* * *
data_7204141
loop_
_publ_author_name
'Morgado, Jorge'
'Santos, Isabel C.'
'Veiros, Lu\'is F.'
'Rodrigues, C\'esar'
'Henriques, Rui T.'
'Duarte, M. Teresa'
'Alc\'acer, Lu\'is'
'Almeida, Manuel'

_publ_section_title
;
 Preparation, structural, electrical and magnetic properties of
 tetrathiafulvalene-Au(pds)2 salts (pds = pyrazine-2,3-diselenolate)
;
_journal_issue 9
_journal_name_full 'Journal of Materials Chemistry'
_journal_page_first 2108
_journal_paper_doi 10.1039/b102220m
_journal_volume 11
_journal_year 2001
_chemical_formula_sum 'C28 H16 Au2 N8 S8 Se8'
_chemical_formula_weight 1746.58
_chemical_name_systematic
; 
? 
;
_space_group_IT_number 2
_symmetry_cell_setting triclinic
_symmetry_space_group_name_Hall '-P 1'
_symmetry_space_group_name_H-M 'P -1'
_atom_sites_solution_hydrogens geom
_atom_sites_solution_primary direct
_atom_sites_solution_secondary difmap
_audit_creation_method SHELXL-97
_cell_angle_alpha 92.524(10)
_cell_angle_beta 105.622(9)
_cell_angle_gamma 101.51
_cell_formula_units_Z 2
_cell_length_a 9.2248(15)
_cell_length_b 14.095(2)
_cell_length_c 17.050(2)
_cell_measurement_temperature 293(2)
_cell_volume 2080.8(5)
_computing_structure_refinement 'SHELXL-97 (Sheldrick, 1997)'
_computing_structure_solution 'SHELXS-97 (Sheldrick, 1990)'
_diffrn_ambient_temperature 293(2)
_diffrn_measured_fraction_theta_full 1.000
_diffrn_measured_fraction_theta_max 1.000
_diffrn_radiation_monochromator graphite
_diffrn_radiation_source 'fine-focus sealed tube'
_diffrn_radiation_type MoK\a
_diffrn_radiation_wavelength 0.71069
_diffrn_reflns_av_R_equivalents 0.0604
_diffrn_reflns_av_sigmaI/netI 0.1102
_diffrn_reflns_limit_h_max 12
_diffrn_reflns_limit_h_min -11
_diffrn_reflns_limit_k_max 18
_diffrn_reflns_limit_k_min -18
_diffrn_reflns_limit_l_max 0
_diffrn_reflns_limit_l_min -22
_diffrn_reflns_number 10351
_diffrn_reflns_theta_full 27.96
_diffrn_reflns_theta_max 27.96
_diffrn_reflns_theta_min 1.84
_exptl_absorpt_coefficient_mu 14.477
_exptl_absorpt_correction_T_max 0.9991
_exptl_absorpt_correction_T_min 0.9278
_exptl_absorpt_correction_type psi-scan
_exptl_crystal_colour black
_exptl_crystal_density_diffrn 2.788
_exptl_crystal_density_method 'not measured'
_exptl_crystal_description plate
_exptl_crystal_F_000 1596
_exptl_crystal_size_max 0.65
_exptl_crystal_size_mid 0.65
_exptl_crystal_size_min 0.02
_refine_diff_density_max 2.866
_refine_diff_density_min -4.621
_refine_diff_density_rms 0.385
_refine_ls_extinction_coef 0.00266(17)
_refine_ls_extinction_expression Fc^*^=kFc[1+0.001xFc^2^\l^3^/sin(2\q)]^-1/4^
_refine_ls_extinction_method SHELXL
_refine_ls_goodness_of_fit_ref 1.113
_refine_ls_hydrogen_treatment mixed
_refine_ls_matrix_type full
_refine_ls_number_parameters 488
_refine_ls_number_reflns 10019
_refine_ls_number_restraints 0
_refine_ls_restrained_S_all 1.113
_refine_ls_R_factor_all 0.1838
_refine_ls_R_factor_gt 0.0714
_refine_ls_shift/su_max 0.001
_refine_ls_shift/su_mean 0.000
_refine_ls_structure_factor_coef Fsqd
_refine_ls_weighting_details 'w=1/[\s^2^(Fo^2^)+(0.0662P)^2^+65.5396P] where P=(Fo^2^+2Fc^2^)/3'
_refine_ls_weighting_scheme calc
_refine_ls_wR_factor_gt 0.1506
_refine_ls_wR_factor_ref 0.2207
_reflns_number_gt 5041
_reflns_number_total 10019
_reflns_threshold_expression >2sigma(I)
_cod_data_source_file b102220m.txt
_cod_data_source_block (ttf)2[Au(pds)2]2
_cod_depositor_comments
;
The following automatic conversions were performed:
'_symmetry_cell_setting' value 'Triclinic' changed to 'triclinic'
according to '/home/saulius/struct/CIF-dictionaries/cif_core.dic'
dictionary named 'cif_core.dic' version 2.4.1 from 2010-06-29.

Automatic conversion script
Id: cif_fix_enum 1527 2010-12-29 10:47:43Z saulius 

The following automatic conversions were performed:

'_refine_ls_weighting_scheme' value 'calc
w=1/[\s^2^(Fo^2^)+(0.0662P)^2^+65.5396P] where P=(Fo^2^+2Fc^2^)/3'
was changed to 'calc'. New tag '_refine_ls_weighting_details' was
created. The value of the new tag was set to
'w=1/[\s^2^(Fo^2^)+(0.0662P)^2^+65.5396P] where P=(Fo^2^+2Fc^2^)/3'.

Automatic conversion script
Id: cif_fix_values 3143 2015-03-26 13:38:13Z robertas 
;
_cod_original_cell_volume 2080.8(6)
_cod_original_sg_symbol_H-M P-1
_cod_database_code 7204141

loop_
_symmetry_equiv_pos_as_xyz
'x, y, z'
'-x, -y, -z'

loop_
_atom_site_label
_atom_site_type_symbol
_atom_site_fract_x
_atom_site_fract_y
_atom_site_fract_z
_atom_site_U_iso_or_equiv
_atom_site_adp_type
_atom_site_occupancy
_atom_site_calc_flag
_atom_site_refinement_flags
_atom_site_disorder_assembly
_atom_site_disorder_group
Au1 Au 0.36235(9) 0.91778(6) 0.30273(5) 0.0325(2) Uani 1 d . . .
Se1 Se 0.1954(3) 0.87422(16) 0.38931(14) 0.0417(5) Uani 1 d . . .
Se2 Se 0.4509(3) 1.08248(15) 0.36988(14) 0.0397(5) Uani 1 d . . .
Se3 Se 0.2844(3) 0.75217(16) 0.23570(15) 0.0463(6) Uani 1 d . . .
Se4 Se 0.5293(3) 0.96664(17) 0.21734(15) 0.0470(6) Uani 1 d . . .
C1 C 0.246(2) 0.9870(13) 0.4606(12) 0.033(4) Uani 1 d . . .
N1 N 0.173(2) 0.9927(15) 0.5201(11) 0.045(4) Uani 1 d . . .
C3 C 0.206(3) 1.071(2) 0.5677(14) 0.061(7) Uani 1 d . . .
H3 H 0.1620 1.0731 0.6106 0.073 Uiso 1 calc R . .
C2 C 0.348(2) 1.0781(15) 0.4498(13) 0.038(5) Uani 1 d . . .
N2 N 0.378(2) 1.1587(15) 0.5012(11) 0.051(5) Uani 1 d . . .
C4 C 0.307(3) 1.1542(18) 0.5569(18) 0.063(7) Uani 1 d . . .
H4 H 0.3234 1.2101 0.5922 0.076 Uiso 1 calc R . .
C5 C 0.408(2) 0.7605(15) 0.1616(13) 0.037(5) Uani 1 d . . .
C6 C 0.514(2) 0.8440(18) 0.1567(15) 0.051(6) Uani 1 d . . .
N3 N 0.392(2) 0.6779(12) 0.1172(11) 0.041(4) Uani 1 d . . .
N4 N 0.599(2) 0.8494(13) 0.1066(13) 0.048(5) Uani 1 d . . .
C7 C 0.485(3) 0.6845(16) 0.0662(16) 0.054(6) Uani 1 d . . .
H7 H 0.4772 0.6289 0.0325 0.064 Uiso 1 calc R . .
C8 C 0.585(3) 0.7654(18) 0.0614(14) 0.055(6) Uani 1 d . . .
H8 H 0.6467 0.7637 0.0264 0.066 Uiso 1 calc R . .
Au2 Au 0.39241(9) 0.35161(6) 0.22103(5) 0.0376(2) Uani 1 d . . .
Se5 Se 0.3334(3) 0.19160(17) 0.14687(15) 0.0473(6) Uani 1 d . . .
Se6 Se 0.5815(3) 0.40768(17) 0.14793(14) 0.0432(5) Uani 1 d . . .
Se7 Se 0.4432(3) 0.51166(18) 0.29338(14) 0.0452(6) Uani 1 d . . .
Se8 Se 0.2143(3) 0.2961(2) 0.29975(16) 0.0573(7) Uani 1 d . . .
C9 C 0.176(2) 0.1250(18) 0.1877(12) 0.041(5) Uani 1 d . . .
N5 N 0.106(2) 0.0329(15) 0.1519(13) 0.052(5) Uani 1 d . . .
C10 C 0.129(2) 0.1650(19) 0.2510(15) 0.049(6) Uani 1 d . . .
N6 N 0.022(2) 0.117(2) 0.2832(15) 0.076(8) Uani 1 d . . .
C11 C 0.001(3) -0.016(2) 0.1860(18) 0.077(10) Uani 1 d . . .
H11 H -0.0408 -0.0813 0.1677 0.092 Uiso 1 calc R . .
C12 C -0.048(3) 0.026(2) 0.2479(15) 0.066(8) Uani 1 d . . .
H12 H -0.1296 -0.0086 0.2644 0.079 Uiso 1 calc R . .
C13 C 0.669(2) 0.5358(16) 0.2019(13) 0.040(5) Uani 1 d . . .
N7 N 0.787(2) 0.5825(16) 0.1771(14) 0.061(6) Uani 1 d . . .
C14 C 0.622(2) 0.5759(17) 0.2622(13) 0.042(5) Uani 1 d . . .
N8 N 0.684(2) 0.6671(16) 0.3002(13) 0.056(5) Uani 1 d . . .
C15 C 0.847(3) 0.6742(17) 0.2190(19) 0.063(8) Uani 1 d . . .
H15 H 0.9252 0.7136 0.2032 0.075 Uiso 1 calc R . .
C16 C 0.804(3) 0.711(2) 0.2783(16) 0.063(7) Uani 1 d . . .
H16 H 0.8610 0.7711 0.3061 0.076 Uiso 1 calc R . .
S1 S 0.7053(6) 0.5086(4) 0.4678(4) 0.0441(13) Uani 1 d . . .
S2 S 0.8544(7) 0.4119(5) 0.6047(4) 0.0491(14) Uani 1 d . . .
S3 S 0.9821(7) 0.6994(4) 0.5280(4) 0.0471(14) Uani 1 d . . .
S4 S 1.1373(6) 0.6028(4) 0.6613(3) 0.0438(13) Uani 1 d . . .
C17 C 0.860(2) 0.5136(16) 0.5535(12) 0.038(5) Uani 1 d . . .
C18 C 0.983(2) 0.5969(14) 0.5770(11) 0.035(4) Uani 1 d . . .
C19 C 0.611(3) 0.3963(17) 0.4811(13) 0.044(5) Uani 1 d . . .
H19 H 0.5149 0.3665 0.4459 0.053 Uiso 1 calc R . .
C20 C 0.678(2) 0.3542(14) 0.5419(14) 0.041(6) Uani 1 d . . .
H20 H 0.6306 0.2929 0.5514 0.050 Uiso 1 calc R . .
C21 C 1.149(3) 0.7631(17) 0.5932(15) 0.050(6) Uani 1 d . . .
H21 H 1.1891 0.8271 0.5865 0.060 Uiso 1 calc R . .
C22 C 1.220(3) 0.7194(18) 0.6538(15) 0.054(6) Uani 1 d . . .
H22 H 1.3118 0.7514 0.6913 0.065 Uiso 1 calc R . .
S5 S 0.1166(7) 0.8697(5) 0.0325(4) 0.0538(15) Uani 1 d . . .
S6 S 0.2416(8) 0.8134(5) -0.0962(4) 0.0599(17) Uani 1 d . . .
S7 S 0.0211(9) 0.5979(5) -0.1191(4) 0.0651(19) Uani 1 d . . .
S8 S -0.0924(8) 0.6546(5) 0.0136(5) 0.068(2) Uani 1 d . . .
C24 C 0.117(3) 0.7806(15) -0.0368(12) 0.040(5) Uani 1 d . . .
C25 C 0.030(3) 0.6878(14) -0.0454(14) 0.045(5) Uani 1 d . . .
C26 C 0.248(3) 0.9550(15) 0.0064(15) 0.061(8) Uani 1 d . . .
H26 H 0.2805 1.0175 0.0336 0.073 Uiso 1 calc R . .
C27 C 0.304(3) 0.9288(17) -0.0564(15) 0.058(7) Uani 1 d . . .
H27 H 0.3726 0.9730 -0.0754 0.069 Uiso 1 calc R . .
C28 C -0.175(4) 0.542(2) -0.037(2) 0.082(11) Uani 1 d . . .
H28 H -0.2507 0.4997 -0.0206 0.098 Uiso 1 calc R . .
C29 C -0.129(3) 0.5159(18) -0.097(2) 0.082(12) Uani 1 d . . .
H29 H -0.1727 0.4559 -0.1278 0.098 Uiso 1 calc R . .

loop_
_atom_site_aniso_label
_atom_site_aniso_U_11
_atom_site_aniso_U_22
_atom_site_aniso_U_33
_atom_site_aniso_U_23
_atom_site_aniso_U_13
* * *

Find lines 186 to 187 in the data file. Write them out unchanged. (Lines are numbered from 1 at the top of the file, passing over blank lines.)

S2 S 0.8544(7) 0.4119(5) 0.6047(4) 0.0491(14) Uani 1 d . . .
S3 S 0.9821(7) 0.6994(4) 0.5280(4) 0.0471(14) Uani 1 d . . .